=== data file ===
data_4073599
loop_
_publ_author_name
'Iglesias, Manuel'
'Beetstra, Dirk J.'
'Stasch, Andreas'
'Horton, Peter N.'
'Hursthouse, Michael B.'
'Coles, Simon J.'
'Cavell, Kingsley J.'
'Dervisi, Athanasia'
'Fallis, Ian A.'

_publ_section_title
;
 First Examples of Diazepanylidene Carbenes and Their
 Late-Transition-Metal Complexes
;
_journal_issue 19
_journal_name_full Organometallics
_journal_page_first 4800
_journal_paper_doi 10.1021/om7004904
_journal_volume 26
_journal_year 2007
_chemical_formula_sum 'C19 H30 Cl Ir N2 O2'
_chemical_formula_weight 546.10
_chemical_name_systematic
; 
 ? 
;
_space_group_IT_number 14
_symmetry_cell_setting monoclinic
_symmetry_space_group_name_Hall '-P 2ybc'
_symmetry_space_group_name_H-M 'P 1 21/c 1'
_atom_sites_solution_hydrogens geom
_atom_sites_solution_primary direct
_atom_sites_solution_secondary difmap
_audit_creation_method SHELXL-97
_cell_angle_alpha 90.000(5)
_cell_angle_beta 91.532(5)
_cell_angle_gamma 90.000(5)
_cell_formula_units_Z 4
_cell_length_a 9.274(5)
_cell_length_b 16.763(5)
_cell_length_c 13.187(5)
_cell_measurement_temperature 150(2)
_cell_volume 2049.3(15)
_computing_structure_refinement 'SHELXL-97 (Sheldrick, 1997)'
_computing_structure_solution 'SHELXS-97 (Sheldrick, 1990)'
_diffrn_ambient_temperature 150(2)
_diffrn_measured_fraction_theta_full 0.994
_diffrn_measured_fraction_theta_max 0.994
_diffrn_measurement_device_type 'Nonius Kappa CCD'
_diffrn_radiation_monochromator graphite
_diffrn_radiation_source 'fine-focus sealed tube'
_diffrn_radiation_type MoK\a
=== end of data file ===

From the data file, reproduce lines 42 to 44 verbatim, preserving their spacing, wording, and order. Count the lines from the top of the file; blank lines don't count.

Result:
_cell_length_a 9.274(5)
_cell_length_b 16.763(5)
_cell_length_c 13.187(5)